However, we drove back to Site 4, and measured it. And then it improved slightly. So, we skidoo'd back to Site 5 and did that one. But it never got clear enough to go back to Site 6. But still, a relatively productive day. We got back to base at 9pm - 12 hours of bumpy snowmobiliing, and fish and chips waiting for me when I got back.
I slept well that night.
Wednesday, 12 December 2007
Anyway, the wind finally died down today, and we could see again. I used the opportunity to ski out to the CASlab (Clean Air Sector; a lab outside the base where vehicles can't go within a km, and delicate instruments measure...clean air, I guess).
After a brief chat with Neil, who runs the lonely lab, I wandered back to base and checked that my Linear Motion Sensor setup was, in fact, Sensing Linear Motion. And then I had a moment.
I haven't been too poetic in this blog, to date. Yes, Antarctica is beautiful. Some people's blogs wax lyrical regarding the vast emptiness of the place, and of course one can gaze in beauty at the penguins, and so on. I prefer to talk about the Onion, and flatulence, and the like. But as I left the linear motion sensor to go back to the main building for supper, events conspired to create the magical moment.
Usually, I plan ahead on my iPod to get some good lively music going when I ski - some Zeppelin, Great Big Sea, even Kim Mitchell in odd moments. But at this time, Rachmaninoff's Prelude in F was playing. I was too close to the building to bother fishing out the iPod to change it. Don't really know why it was on there to begin with - two friends of mine have raved about Rachmaninoff in the past, so I added it (Blumenthal, Devastator...I'm looking at you).
Then, a solitary beam of sunlight pierced the clouds to light up the ice cliffs far off on the horizon. And, best of all, a storm petrel (a black swallow-like bird, rare at Halley) came by and swooped around in circles around me and some nearby snowmobiles for a few minutes. And it cavorted and sweeped in time with the music. I just stood there and soaked it in - it was surreal, and beautiful. If I only had my camera!
But then it was over - the petrel left, Weird Al Yankovic came on next on the iPod, and I walked into the main building to smell my dinner - brussel sprouts. Reality asserted itself in the most brutal way possible!
Sunday, 9 December 2007
Our schooner and our sloop in Ferryland they do lieThat's an excerpt from Ferryland Sealer (with a direction change); one of my favourite songs by my favourite band, Great Big Sea. I'm sure it's available on iTunes! Check it out. It's the only song I know about icebreaking, in any case.
They are already rigged to be bound for the ice
All you lads of the Southern we will have you to beware
She is going to the ice in the Spring of the year
Laddie whack fall the laddie, laddie whack fall the day!
Our course be south-south-west for two days and two nights;
Our captain he cried out 'Boys, look ahead for the ice!'
And we hove her about standing in for the land,
And 'twas in a few hours we were firm in the jam.
Laddie whack fall the laddie, laddie whack fall the day!
Yes, the Shackleton has now hit the ice, and the icebreaking has begun. This year, the ice is thick. From satellite scans, it hasn't been this thick since 2002, and that year, the Shackleton didn't get in at all. However, this year, with Halley IV arriving on a very expensive ship behind the Shackleton, the captain will be very motivated to find a route. Whew, wouldn't want to be him at the moment.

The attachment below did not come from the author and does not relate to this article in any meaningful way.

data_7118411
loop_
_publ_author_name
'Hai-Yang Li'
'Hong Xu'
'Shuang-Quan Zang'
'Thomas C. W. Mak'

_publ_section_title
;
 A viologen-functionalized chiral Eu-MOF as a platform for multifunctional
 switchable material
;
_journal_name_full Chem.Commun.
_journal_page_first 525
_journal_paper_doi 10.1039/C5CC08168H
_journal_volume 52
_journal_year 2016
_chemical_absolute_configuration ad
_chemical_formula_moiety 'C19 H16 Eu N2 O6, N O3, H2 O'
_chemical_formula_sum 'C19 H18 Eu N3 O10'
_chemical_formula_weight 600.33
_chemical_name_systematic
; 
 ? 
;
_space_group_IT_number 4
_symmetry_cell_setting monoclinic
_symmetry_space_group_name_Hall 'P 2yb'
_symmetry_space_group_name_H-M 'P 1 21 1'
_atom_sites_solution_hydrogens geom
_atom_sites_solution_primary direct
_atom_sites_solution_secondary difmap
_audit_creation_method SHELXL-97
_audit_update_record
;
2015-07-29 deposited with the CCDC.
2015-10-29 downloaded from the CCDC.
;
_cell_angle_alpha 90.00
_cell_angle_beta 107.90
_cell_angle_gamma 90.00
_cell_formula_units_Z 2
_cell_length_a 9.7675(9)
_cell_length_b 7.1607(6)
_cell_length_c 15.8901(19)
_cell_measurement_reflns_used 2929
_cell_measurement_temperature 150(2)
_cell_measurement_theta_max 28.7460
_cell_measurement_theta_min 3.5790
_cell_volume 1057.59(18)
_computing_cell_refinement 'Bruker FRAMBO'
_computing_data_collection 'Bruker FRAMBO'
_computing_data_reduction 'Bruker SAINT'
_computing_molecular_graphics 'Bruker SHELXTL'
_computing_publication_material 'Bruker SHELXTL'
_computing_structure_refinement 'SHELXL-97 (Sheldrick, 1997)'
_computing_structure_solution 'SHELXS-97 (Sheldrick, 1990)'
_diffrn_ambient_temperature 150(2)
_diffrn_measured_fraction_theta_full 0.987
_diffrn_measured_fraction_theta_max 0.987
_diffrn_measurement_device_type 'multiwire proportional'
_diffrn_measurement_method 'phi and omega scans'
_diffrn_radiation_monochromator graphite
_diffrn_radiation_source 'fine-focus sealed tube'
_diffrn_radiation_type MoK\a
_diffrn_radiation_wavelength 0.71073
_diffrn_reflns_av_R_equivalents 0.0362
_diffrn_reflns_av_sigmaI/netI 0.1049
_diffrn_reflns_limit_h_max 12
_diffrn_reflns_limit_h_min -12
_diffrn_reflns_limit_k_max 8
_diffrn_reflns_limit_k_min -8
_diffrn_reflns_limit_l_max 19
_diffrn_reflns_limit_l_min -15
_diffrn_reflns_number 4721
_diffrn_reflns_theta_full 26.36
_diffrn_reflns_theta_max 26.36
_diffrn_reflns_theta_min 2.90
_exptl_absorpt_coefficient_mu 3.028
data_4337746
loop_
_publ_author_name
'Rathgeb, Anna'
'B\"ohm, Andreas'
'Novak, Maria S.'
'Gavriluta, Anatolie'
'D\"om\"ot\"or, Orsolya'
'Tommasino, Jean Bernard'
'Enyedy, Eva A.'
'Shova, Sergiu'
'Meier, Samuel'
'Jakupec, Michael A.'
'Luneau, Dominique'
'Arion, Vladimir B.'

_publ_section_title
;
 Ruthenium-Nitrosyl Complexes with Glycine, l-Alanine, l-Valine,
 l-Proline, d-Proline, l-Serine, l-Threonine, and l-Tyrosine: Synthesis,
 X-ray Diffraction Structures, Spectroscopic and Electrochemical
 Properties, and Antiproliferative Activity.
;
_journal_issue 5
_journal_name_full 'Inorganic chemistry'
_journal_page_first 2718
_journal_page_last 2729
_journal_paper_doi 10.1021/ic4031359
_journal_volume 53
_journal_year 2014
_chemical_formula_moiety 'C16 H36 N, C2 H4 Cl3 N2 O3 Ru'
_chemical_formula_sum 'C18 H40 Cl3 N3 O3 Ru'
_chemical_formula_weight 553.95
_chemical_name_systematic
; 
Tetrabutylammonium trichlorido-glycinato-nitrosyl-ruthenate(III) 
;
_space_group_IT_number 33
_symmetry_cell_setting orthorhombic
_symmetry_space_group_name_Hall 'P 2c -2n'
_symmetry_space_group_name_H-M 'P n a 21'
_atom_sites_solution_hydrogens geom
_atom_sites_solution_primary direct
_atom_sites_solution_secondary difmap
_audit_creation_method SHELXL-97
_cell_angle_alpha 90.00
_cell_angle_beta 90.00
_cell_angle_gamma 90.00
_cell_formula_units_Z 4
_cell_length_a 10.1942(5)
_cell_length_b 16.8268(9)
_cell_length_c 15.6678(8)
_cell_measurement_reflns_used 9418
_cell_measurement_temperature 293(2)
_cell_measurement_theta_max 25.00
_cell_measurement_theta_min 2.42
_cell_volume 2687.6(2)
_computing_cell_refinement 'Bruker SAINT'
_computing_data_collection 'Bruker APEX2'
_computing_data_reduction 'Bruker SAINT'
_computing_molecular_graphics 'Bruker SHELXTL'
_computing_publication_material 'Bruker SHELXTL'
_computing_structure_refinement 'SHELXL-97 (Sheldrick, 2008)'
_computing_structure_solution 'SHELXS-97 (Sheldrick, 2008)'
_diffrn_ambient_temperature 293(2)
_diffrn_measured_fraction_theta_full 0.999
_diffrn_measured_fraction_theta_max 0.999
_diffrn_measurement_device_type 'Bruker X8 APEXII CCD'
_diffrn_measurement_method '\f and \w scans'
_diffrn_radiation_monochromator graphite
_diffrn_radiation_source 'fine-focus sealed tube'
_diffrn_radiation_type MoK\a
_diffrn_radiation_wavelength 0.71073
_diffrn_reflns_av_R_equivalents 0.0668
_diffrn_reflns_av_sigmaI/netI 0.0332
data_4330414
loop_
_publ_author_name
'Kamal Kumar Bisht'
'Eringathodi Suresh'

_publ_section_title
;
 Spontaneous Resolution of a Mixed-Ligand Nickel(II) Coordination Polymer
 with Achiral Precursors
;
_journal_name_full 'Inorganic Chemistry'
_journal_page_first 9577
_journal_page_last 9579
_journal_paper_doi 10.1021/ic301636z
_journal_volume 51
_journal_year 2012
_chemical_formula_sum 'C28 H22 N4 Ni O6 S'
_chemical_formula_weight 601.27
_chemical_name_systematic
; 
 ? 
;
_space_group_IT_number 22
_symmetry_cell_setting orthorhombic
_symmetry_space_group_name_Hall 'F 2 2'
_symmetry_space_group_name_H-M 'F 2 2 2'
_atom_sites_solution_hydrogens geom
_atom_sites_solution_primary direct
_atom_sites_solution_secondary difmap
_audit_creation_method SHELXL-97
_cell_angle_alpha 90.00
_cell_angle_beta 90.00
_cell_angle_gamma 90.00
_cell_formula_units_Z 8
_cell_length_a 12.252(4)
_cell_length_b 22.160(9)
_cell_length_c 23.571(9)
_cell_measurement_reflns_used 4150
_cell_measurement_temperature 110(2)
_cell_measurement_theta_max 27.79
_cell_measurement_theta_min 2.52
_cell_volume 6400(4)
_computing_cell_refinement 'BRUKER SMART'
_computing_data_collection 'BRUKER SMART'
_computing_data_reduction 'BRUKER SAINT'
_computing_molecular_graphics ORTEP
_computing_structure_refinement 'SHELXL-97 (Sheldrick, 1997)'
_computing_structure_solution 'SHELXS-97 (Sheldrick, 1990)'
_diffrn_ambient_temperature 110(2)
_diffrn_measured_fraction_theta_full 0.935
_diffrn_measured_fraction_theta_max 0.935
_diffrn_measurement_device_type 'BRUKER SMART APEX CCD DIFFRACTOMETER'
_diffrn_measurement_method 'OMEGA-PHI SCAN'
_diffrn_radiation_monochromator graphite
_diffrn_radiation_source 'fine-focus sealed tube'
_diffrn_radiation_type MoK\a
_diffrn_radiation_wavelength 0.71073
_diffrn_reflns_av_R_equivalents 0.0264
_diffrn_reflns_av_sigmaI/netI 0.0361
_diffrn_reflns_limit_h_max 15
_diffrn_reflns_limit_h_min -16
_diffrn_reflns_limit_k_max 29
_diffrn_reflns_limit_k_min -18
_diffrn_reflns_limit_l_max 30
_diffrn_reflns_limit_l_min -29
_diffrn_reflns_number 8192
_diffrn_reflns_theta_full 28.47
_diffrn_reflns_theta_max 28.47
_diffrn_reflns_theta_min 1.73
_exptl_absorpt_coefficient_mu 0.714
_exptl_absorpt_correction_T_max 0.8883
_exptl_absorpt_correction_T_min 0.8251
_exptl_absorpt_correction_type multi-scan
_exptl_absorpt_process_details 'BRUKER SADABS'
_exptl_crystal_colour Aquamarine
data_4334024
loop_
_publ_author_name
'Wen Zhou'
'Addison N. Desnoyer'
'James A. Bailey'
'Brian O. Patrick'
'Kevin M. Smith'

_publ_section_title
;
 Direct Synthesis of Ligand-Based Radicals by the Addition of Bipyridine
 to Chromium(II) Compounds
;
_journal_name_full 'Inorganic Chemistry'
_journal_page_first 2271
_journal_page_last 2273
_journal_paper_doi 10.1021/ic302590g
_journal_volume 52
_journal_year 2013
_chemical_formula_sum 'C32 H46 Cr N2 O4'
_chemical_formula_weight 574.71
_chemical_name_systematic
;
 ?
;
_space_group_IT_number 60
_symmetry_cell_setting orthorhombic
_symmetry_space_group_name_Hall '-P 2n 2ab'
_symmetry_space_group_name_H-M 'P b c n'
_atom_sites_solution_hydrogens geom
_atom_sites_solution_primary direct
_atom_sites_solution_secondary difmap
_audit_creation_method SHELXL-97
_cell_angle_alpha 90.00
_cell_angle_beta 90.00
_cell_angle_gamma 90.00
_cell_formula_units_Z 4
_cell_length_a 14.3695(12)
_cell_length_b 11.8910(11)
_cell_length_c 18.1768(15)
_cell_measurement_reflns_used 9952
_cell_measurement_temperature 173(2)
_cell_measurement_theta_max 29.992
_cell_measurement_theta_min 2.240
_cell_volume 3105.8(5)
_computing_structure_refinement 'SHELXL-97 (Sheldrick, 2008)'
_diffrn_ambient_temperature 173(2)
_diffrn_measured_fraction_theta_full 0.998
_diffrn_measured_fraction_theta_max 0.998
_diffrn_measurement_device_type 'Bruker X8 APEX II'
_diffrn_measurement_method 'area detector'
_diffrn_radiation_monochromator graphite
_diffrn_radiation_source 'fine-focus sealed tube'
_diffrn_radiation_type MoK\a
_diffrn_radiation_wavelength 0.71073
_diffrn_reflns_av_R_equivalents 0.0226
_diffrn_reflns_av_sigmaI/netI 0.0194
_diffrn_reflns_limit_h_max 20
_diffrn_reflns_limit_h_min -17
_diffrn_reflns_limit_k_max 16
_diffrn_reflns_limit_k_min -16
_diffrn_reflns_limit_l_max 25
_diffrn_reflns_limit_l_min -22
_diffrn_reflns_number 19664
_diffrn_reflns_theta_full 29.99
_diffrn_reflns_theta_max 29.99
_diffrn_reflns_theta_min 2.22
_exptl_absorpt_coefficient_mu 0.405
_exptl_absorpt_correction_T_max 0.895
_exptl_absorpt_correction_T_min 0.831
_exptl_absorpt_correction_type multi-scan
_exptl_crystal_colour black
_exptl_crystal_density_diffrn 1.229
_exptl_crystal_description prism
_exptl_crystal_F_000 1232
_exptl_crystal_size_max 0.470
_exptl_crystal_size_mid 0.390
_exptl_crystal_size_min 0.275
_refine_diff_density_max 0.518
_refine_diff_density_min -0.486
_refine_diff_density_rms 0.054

And it's confirmed; we're unloading at the Creek. The duty postings are posted on the bulletin board; it was funny seeing everyone on base crowd around the sheet, as if they just posted the volleyball team at high school. My job, predictably, is "Sea Ice Driver's Mate", meaning I'll be sitting in a Sno-Cat and loading/unloading from ship to shore. I'll probably be driving a bit, too. My "mate" is Rich Burt, my partner-in-crime for all my field trips. So we know we'll get along just fine.
Anyway, it's Sunday morning here - my day off. And the weather is absolute crap, so it's really a day off. Might curl up with a book, some movies, or maybe a long game of Civ IV. But first I thought I'd show off some of the vehicles around here. Almost all of them have been purchased or modified in Canada. I shall introduce them in increasing order of boo-yeah.
So, we start with x-country skiis. You can ski within the 2km perimeter of the station. In the clean air sector, one quarter of the circle, that's all you can do. I don't ski as part of my job, but I try to do the perimeter a couple times a week, just to partially undo some of the damage my new food regime is wreaking.
Next, the skidoos. Here, we see some of the base skidoos, which are pitiful in comparison to my powerful new field skidoo. The idea is that I need the best and most powerful, as a breakdown for me is much more of a problem than a breakdown in the backyard. But these are still good for chugging stuff between buildings. We use them with sledges to drag stuff around, and it's surprising how much a skidoo can pull. All of these skidoos have stickers showing they have been purchased from a dealer on Hwy 11, near Midland/Penetanguishene.
Next, the tracked quad. I forgot to take a picture of one, so I stole this off another website. (an Australian one, actually!) These machines are great. I remember that my old neighbour Derek once had to choose between an ATV and a snowmobile, and he went with the ATV for fuel economy, if I recall correctly. This thing is a bit of both.
Now, the comfy vehicles. The Sno-cats are the big people-movers around the shelf - and they will be our sea ice vehicles. Relatively light, but still capable of hauling up to 6 tonnes, which is our sea ice limit. They break down fairly often, though (to be fair, they were never meant to be hauling 6 tonnes around).
And finally, the big boys.